Again, to earn the reader’s trust, your characters need to be honest, and their spouses need to be at least moderately supportive. Jordan might still be shy or nervous about mentioning a new connection, but they shouldn’t dissemble or be fearful. Chris might be cautious about the potential disruption that a new person can bring, or get a twinge of insecurity, but they shouldn’t be angry or dismissive, or undermine the general idea of Jordan dating someone else.

If they’re all part of a community of some kind, either local or online, expect them to do a bit of research on one another. There’s probably a chain of connections; maybe Avery’s partner Jean dated Riley who lives with Toby who helped Chris organize the annual polyam families picnic.

3. Meeting the partners

This can take any form you like: group email or chat, long-distance Skype, dinner for four, going out to an event together.

There’s no guarantee that everyone will get along, though of course it’s nice when they do. How much interpersonal tension you put in is totally up to you. If Chris and Lee don’t really like each other but Jordan still wants to date or hook up with Lee, you can learn a lot about Chris and Jordan’s relationship by how they sort that out.

4. Building a relationship

If you’re writing a romance, you know that relationships can hit all sorts of stumbling blocks that come from inside or outside the people involved. In general, I’d recommend sticking with the type of obstacle that can happen in any romance, and avoiding scenarios where Chris or Avery disrupts the budding relationship between Lee and Jordan. That type of disruption does happen in real life, but this is one of those cases where it’s better to write the world as it should be than to feel constrained by “realism.” If all polyamory stories involve a partner getting jealous or causing trouble, readers without personal experience of polyamory are going to assume it’s always like that, and readers who are polyam will wish that fiction reflected all their realities instead of harping on this one possibility.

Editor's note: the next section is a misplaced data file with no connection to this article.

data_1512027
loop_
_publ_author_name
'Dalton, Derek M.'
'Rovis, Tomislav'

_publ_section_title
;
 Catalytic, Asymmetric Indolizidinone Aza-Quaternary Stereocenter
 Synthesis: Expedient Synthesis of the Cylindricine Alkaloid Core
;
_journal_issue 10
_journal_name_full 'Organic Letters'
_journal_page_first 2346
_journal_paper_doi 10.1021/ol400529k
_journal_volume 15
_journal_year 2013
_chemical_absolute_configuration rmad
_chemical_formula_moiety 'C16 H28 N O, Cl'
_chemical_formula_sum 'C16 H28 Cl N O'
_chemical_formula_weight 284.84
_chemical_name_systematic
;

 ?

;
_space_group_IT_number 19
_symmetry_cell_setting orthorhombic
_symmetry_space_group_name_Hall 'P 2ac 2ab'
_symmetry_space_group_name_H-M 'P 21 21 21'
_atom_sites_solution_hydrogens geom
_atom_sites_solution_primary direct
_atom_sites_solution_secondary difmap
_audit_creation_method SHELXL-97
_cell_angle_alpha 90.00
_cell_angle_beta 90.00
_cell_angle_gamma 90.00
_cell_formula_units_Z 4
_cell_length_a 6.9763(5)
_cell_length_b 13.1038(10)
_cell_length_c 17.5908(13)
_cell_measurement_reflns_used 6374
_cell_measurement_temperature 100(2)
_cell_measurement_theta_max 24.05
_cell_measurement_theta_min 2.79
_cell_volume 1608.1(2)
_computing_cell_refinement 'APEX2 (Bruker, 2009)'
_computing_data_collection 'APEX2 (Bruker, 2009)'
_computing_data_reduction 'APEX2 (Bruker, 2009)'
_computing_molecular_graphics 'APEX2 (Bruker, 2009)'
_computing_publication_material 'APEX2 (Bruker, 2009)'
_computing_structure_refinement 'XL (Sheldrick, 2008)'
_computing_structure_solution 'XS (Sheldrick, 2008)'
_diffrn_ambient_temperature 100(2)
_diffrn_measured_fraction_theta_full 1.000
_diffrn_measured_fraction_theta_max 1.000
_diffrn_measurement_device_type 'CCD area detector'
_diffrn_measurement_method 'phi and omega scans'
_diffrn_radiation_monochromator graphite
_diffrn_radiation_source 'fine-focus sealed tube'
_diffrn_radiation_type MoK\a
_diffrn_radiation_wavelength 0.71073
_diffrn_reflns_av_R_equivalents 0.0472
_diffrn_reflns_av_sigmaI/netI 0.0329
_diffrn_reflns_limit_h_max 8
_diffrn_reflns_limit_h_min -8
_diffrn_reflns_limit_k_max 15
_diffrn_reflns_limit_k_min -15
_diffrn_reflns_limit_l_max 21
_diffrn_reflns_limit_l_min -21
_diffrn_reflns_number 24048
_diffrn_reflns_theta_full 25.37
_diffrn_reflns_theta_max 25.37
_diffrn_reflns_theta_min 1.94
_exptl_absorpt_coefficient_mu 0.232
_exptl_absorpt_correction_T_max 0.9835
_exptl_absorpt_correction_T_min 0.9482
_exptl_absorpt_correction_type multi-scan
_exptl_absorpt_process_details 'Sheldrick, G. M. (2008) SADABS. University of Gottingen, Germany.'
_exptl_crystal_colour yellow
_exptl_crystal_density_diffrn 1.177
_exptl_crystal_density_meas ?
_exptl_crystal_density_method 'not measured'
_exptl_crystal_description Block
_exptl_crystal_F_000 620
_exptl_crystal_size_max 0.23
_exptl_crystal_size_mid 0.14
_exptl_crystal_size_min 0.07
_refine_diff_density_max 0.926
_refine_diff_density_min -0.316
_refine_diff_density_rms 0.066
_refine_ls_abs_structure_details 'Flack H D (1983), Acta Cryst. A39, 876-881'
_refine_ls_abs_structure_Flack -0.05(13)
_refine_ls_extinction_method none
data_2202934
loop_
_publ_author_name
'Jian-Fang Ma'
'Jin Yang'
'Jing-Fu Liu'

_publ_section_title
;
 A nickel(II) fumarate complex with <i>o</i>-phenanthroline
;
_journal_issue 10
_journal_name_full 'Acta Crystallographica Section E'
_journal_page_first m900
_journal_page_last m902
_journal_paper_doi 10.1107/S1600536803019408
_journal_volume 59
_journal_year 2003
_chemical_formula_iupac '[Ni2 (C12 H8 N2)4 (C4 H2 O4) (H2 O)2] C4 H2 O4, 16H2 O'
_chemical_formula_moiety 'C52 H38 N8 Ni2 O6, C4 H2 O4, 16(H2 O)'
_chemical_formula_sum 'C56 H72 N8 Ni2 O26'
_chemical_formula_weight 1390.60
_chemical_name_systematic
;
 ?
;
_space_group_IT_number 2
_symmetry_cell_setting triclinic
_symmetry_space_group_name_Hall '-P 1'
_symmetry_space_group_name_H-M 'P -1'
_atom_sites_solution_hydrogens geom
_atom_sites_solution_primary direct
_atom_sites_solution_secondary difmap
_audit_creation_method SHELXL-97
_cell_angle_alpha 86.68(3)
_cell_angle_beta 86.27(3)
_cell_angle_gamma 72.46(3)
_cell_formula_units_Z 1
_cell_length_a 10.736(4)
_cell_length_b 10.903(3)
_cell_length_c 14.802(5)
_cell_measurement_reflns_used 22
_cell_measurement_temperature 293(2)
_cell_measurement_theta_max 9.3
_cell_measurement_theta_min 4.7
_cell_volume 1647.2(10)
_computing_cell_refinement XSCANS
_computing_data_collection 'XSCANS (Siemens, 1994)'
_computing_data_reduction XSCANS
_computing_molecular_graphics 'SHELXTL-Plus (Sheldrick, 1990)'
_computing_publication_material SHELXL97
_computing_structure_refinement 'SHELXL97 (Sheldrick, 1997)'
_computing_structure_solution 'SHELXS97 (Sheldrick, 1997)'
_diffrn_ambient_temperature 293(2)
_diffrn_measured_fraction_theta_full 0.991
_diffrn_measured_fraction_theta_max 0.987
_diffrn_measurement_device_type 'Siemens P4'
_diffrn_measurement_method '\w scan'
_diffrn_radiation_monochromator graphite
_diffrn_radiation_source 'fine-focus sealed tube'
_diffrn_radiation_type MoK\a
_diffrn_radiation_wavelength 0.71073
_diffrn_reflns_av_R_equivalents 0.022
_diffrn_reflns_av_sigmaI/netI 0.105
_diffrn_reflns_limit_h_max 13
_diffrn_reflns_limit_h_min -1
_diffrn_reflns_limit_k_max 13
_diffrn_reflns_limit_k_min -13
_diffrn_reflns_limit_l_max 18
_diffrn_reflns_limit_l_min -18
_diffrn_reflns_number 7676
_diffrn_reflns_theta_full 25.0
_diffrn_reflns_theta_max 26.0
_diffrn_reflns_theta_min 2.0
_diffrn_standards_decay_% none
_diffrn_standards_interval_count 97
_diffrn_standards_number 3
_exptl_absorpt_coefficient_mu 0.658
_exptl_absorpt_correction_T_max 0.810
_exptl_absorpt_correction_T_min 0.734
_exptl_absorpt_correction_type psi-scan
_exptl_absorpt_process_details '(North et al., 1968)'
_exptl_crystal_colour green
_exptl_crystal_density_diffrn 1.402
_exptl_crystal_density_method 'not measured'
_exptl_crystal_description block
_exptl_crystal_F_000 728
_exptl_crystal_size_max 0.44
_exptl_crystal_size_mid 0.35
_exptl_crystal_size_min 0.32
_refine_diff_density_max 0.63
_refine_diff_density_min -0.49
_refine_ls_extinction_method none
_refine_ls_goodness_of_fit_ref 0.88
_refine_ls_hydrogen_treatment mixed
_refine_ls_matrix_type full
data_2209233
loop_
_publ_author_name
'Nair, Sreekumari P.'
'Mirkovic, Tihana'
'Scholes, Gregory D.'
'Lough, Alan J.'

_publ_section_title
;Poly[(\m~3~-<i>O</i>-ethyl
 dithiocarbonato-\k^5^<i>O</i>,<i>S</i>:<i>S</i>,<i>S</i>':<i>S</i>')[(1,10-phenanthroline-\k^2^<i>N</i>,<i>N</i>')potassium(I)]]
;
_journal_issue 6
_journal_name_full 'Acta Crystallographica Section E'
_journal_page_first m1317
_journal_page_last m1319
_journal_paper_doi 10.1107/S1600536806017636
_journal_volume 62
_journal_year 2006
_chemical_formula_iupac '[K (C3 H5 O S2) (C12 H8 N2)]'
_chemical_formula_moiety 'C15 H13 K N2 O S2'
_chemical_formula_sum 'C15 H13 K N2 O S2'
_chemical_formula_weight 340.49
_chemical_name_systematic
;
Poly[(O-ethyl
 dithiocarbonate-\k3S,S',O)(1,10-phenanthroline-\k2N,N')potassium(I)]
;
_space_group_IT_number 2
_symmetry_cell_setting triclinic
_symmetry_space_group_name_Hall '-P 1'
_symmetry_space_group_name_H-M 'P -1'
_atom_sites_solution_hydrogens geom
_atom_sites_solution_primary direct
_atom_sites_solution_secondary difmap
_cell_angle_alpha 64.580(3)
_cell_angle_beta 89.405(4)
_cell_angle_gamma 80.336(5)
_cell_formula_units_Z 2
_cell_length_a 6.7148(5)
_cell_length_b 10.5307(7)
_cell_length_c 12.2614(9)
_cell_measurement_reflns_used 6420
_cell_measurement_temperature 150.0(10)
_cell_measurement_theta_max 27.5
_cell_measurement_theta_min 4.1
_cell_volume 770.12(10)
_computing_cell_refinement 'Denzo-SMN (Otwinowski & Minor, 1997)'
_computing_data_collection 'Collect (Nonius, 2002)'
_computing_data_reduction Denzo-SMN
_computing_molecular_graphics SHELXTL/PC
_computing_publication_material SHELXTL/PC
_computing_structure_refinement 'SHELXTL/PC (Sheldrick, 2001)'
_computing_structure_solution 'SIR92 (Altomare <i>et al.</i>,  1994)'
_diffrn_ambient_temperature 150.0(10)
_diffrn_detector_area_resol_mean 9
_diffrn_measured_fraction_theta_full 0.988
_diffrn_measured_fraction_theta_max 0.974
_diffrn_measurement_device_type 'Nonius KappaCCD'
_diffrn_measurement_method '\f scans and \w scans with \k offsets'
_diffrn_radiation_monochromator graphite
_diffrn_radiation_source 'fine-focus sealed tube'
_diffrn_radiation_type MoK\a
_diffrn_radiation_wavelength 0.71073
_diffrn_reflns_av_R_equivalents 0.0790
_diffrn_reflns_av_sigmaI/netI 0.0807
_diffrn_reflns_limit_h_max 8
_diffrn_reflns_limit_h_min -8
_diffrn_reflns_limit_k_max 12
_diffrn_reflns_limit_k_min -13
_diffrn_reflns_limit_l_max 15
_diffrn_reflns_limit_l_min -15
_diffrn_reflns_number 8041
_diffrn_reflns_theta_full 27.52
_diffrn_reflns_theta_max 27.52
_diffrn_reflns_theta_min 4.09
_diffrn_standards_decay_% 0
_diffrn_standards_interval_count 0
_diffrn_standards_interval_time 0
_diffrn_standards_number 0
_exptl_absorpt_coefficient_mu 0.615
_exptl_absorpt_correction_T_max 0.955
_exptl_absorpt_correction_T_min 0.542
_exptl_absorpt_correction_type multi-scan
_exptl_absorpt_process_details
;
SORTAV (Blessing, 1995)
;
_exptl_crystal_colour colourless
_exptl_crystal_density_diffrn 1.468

On the flip side, once Lee and Jordan connect, you may be tempted to have Chris and Avery also hook up. While that does happen sometimes and does work sometimes, it’s far from guaranteed. Keep it in mind as a possible authorial choice, but not a requirement. It’s just as possible that Jordan will end up dating both Lee and Avery while Chris sees them as friends (or finds them boring and wanders off to play video games).

If multiple emotional or physical connections happen, it’s entirely up to you whether you include scenes of group sex. Some polyam folks are into that and some really really aren’t. (Remember that polyam people can be low-libido and/or asexual, too.) Default to safer sex and expect some pretty intense conversations if there’s interest in fluid-bonding, especially if there’s any possibility of pregnancy.

A thing I’d personally love to see more of in polyamory stories is the central dyad’s partners and extended network actively supporting them and assisting them past their obstacles—everyone putting their shoulders to the wheel together. Polyam families and networks, at their best, are tiny little communities that collaborate on everyone’s happiness.

5. Happily ever after

What does the HEA look like in a polyamorous romance? That entirely depends on the people involved and what their own personal definitions of happiness are. Craft your HEA to fit your characters. They don’t all have to live together, have sex with one another, be in love with one another, or share the same priorities. Make as few assumptions as possible and let them surprise you with the innovative solution they all come up with. That’s about as true to the real-world polyamory experience as you can get.

Happy writing!

Cheers,

Story Nurse